Evaluating Measures of Externalizing Personality Pathology Traits in Black and White American Adolescents in a Program for at-Risk Youths

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Adolescent personality assessment measures can aid in the identification of traits that are associated with various types of maladjustment. Externalizing personality pathology traits (e.g., antisocial, borderline, and narcissistic personality disorder features) are particularly relevant for many problematic outcomes, yet measures that assess these traits have not been validated extensively in diverse samples. The present study aimed to examine the properties of measures of externalizing personality pathology traits in a sample of White (n = 184) and Black (n = 99) adolescents participating in a residential program for at-risk youth. The fit of the proposed structure for these measures was tested in the sample as a whole and in each racial group separately. Associations between these measures and the count of disciplinary infractions received while in the program were also tested. Measures were found to have less than optimal fit in this sample, especially among Black adolescents. Suggestions for future research and clinical use of these measures are discussed.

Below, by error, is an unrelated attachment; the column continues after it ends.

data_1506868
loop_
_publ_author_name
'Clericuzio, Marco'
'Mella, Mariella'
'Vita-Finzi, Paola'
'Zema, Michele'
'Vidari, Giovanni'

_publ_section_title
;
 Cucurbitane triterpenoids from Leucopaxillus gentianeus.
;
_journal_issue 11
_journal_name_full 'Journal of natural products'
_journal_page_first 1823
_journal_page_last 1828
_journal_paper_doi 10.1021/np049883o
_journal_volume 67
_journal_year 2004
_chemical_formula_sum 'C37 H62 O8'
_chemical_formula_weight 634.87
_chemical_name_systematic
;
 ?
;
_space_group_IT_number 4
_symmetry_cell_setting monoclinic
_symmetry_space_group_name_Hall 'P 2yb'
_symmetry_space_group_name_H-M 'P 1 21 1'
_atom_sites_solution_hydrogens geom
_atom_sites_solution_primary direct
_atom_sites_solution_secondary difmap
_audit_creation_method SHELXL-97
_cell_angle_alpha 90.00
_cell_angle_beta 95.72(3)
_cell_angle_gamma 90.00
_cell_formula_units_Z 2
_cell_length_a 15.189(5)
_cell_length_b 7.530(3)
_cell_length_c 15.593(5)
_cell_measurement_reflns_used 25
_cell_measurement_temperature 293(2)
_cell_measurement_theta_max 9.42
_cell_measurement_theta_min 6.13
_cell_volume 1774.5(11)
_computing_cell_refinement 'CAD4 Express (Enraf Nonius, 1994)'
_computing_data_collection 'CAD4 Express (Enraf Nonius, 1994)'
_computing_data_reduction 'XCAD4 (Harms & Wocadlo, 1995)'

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Journal of Personality Assessment

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